While the existence of multiple memory systems in the brain is generally accepted, it is not known how these different systems interact to result in continuously adaptive memory-guided behaviors and decisions. Recent results clearly show that particular combinations of memory-related brain systems show synchronized neural activity (at the population level, for example at the theta frequency) in a task-dependent way. Yet the informational and behavioral significance of such co-modulation of neural activity in not known perhaps in part because such measures are not temporally or informationally refine enough to reveal the significance of this interaction. This proposal aims to develop a novel paradigm for determining whether a specific type of information in one brain area can provide a signal to a connected memory structure to engage or disengage in its well-known memory-related function. Specifically, Aim 1 will test the causal relationship between neural signatures of planned behaviors in hippocampus and the regulation of working memory/action selection by the medial prefrontal cortex. Also, the subsequent impact of this neural directive on future action selection, as well as on future hippocampal place field integrity, will be examined. It is postulated that prefrontal cortex normally stabilizes place fields which in turn should enable rats to more quickly adapt to changing task conditions. Disruption of such prefrontal function, especially during the operation of working memory, should destabilize place fields and EEG phenomena that rely on fully function place fields. In addition, impaired choice accuracy is predicted.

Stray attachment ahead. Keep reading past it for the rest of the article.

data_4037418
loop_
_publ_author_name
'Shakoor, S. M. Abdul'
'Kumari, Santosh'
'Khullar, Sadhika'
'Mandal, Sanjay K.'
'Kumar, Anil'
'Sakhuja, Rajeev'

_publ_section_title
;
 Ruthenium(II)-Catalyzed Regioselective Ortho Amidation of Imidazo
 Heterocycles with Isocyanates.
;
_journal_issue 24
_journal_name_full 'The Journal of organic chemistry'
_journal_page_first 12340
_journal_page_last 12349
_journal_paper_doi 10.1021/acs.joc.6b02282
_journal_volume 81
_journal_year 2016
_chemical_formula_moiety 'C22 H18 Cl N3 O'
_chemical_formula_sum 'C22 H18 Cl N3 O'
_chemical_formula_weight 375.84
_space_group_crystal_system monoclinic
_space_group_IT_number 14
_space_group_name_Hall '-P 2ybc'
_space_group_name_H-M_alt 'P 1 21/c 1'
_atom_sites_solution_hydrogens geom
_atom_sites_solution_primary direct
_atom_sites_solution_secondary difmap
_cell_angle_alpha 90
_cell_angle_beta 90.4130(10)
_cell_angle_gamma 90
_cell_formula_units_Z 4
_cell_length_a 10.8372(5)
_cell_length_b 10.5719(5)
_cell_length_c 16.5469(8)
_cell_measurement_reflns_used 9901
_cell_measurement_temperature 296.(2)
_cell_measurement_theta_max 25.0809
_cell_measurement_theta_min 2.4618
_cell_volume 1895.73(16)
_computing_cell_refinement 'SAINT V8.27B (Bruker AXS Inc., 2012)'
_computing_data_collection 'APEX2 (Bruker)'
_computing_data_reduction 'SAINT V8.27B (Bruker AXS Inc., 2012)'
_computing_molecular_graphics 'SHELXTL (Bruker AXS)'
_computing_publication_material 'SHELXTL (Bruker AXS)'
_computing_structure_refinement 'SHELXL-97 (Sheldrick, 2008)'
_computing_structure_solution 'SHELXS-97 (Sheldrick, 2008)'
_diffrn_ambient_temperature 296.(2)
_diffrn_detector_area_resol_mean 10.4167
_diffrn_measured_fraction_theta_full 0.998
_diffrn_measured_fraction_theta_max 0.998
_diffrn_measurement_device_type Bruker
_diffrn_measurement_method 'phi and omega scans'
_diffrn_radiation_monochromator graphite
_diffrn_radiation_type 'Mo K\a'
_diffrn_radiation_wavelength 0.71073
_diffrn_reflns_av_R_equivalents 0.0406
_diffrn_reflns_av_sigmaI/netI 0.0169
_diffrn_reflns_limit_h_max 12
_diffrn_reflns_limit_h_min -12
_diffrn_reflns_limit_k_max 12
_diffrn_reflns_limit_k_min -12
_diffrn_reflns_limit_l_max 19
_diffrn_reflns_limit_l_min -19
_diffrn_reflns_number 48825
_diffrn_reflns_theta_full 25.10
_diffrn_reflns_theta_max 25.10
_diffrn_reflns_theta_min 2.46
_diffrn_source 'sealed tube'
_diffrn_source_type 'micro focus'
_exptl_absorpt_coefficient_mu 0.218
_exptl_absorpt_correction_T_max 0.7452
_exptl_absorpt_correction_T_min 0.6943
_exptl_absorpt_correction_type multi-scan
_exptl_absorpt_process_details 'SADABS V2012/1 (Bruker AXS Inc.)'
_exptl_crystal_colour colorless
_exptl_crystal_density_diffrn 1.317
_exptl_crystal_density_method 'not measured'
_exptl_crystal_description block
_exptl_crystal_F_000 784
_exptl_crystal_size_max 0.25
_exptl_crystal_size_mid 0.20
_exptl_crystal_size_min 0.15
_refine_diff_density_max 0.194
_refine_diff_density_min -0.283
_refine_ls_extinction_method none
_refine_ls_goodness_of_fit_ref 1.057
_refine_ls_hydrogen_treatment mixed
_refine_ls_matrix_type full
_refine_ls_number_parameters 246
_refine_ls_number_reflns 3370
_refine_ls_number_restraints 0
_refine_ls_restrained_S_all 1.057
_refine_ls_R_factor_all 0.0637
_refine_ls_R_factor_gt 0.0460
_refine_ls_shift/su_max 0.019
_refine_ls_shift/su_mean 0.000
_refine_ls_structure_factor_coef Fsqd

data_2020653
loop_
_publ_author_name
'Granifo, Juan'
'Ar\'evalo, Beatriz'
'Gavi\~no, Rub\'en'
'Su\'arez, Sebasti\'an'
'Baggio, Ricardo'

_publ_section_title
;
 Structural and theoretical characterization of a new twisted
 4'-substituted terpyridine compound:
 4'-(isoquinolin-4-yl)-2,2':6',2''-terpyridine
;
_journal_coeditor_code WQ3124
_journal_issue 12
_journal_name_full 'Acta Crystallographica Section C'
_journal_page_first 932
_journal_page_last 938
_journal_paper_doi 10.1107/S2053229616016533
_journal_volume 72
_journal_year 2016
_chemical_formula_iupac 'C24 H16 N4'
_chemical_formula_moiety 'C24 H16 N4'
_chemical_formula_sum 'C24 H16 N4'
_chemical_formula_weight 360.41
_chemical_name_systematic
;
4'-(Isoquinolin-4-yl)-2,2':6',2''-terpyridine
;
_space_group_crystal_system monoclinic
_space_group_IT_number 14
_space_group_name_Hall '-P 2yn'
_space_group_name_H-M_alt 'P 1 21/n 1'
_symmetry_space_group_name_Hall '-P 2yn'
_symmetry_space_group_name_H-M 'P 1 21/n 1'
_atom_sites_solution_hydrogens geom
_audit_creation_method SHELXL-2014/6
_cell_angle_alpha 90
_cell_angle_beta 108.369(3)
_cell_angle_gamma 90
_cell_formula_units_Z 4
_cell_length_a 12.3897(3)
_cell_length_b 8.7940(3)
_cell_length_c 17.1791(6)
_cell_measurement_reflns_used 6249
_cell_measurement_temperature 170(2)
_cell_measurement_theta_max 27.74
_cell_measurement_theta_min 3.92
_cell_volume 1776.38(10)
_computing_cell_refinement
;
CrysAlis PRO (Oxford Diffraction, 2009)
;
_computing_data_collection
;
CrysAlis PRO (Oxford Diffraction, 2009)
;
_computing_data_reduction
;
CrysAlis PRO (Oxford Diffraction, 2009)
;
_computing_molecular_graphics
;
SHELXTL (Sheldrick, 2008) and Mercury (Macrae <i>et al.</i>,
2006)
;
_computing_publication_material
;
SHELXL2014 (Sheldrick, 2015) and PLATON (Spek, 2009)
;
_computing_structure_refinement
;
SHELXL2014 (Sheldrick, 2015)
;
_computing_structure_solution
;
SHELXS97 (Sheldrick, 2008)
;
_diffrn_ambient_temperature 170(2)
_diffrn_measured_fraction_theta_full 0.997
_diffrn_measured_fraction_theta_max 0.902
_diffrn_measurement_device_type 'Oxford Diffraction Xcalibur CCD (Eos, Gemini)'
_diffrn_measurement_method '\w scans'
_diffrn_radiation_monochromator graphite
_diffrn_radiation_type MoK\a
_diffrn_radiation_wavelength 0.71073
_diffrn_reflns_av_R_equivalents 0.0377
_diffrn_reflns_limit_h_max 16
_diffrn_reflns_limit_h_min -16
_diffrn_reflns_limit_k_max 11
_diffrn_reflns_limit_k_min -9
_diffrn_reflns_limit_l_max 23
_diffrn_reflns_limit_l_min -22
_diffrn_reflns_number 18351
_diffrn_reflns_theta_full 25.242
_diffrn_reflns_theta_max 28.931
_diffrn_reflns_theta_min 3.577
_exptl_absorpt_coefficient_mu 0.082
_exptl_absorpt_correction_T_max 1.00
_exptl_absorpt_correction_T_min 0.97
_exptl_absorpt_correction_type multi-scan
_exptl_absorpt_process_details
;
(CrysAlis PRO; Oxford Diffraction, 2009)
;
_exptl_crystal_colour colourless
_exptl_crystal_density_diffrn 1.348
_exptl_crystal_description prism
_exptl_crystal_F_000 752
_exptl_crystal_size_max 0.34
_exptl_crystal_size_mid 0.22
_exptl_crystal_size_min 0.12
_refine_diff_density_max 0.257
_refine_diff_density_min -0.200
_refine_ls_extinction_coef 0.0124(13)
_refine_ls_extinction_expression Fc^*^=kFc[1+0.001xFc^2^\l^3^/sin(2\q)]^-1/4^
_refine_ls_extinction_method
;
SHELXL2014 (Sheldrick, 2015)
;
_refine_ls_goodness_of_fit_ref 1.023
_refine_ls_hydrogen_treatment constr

Aim 2 proposes to build on the exciting idea that hippocampal theta oscillates between periods of memory encoding and memory retrieval. The same open loop system that was developed in Aim 1 will be used to disrupt selectively working memory encoding or retrieval functions of the medial prefrontal cortex when encoding or retrieval are detected in hippocampus. The general prediction is that disrupting encoding in the prefrontal cortex will disproportionately impair the initial learning behavioral and neural processes relative to behavioral and neural processes that go on after learning has taken place. The combined results will provide new insight into the informational nature of communication between hippocampus and the prefrontal cortex. Also the closed loop paradigm can serve as an innovative and new model for studying the functional interactions between other memory and behavioral systems of the brain, which in turn can have tremendous clinical and therapeutic benefits. It may be possible to interfere with (in cases of unwanted specific associations) or facilitate (in cases of deficient desired associations) specific types of learning or learned associations that characterize a number of mental disorders.
This projects seek to test the causal relationship between neural signatures thought to reflect planned behaviors in hippocampus and the regulation of working memory and action selection by the medial prefrontal cortex. Also, we will assess the subsequent impact of this neural communication on future choice accuracy, as well as on future hippocampal place field and EEG activity. This closed loop paradigm can serve as an innovative and new model for studying the functional interactions between other memory and behavioral systems of the brain, which in turn can have tremendous clinical and therapeutic benefits.
|Baker, Phillip M; Mizumori, Sheri J Y (2017) Control of behavioral flexibility by the lateral habenula. Pharmacol Biochem Behav 162:62-68|